I ran across an easy surface tension experiment using soap boats and thought I would give it a twist for Valentine’s Day! Needless to say it was a hit with the three year old and I can’t wait to show my first grader after school. Check this out!
Here’s what you need:
an index card
a shallow baking dish
Here’s how you do it:
Draw a heart on an index card, color, and cut out
Fill a shallow baking dish halfway with water
Place the index card heart in the water
Add a small drop of dish soap to the “V” in the heart and watch the heart zoom along!
What is the science?
The index card heart floats on top of the water due to surface tension. Surface tension is the water molecules creating a skin on the surface of the water. When you add dish soap the surface tension breaks and propels the heart boat forward. Once the surface tension is broken you have to start over with clean water for the second (and third) boats.
This is a definite must to entertain the kiddos for Valentine’s Day! Enjoy!
Can an engineer be creative? Of course she can and I’ll show you how!
But first, did you know that this week is Engineering Week and it’s goal is to bring engineering ‘to life’ for kids!? As you know, I believe we can encourage our daughter’s innate curiosity and creativity to help her become that future problem solver our world needs. I show you how in my newly published book She Loves Science: A Mother’s Guide to Nurturing the Curiosity, Confidence, and Creativity of Her Daughter. When we encourage a “homegrown” love of science we will increase her confidence so she might consider science and engineering as a future career.
Today, let’s bring engineering to life and amaze her with a little bit of paint and a dash of centrifugal force!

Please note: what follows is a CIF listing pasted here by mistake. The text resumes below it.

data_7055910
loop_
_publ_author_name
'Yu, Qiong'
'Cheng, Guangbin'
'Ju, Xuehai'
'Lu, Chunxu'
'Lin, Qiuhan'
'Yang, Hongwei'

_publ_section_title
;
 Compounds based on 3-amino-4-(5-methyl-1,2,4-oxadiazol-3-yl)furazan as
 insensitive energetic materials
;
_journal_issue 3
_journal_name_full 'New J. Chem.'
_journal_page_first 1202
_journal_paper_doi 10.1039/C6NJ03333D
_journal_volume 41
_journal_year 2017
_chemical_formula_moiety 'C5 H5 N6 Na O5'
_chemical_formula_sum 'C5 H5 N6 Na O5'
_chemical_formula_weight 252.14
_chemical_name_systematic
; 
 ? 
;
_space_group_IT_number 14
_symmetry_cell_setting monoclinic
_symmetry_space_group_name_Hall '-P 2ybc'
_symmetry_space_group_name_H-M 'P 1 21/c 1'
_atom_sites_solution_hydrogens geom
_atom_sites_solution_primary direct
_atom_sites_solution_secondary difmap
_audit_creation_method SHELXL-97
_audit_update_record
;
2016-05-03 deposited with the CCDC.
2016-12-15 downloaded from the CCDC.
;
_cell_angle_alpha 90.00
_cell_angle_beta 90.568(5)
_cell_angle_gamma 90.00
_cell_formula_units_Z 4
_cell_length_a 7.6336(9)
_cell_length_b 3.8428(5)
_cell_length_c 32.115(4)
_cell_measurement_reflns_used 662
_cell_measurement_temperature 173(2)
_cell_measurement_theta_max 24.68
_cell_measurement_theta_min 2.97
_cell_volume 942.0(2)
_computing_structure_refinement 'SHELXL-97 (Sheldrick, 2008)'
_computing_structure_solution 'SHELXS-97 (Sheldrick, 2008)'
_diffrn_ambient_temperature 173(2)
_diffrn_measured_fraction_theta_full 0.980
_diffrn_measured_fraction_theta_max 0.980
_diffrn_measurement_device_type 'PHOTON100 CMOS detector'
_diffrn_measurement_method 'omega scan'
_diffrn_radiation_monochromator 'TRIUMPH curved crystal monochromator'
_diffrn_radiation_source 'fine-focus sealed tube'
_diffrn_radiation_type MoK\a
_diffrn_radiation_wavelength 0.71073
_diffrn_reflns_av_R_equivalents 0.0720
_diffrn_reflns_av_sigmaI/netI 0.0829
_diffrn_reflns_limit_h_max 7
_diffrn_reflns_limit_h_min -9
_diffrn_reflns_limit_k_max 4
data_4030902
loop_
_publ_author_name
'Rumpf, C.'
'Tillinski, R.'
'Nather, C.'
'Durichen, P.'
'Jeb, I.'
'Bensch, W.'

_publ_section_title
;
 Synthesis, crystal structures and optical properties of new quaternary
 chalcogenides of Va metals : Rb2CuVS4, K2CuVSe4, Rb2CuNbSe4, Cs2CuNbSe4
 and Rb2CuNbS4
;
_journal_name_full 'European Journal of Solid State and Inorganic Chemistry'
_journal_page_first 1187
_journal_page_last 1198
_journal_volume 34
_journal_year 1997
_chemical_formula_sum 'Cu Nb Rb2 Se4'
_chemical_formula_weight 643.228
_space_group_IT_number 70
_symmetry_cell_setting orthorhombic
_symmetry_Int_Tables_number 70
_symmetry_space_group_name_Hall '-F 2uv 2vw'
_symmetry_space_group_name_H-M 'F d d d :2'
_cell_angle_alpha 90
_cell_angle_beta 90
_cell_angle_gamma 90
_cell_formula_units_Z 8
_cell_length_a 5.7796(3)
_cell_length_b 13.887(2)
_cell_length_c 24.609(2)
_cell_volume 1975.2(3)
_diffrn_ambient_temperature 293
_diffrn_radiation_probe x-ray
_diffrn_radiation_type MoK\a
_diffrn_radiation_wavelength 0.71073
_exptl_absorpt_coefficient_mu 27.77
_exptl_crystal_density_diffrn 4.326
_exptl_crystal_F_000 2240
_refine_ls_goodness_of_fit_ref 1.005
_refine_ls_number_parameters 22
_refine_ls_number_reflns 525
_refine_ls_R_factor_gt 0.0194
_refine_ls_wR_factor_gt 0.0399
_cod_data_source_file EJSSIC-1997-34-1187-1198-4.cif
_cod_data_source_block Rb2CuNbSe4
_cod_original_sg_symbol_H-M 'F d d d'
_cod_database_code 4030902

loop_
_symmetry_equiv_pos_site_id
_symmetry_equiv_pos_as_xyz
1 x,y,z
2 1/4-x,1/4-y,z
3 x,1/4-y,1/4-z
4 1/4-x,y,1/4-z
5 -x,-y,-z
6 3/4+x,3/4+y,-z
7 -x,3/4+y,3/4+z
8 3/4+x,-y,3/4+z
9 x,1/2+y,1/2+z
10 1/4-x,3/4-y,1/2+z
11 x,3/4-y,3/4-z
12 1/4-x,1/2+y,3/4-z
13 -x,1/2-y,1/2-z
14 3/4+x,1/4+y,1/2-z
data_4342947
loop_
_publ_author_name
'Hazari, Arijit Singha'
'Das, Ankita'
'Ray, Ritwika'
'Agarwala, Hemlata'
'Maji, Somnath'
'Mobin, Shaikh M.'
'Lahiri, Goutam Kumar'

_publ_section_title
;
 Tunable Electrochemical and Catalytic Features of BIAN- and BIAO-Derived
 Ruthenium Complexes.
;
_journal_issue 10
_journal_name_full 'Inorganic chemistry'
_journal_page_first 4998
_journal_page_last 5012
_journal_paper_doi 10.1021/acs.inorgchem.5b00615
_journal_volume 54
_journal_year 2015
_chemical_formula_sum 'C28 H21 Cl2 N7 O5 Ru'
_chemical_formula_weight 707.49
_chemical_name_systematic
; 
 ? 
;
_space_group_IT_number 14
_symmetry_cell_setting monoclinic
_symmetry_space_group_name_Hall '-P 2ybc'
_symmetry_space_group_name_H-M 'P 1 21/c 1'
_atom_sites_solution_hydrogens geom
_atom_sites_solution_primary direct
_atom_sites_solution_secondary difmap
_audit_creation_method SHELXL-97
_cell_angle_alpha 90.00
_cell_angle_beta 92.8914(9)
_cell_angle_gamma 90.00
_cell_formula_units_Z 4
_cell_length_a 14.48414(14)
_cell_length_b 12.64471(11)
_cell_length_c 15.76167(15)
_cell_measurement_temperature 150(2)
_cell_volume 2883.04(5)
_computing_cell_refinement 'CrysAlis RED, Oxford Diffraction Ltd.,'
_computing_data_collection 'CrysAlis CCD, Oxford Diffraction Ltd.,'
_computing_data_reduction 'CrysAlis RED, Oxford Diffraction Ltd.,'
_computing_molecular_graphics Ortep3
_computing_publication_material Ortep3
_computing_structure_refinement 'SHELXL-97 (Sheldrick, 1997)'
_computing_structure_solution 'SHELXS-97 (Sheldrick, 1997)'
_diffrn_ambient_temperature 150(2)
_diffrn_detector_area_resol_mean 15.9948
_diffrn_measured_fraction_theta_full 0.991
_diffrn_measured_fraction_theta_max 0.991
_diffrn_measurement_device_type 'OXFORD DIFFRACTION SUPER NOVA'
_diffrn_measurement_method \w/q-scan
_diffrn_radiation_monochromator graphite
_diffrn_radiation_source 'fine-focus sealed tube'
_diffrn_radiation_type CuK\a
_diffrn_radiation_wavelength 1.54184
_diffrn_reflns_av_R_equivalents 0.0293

What you’ll need: Washable paint, salad spinner, construction paper, tape
How to do it:
Cut paper into a heart and tape it to the inside bowl of a salad spinner
Place small dots of paint at the center of the heart
Close the lid and let her spin the salad spinner
Watch what happens to the paint!
What happens: When you spin the salad spinner it applies centrifugal force to the paint to make amazing spin art! Next try what happens when you spin a wet sponge! (Hint: the sponge should dry as the water moves away from it!) Engineers use centrifuges to separate mixtures like water from oil. Oil is like a sponge that has trapped water in it.
In case you want a card to print with this experiment and explanation on it – here ya go!
I am beginning to think that Allie associates doing science with eating candy. I guess there are worse things – ha! The other day she said, “Mom, can we do an experiment?” while she was eyeing a box of Valentine candy hearts!
How could I resist? Candy hearts were always one of my favorite candy as a kid. They are to Valentine’s Day what candy corn is to Halloween. So why not mix science and candy together and make a candy heart experiment!?
I reached for my good ole’ gingerale and told her we were going to see if candy hearts would float or sink. We did a similar experiment with raisins here.
Allie carefully selected each heart color, we read them together, and tossed them in a fizzy glass of gingerale!
Here’s what happened.
The gingerale’s bubbles attached to some of the candy hearts creating little “life-jackets”. These little bubble “life-jackets” made the hearts more bouyant until they came to the surface and popped. Then the hearts would sink back to the bottom. It was a simple fun experiment! (Experiment disclaimer: some of the hearts sunk and stayed at the bottom. Sounds like a future experiment is in order!)
I hope you have an amazing Valentine’s Day mixing candy and science!
Science camp is all about learning the laws of motion but someone wants to put the brakes on Camp Eureka for good. Can 9 year old science whiz Halley Harper find the culprit by using her knack of turning ordinary into the extraordinary? Will she find out who is sabotaging the experiments before anyone else gets hurt and camp closes forever?
Do you want your daughter to say she loves science? My book is your guide that will get you excited to share science with her. It is not your ordinary science book because it will get you thinking, laughing, and pulling out your baking soda and vinegar just for the fun it. This book is here to cheer you on while you try science with your daughter. (Click book image to find it on Amazon!)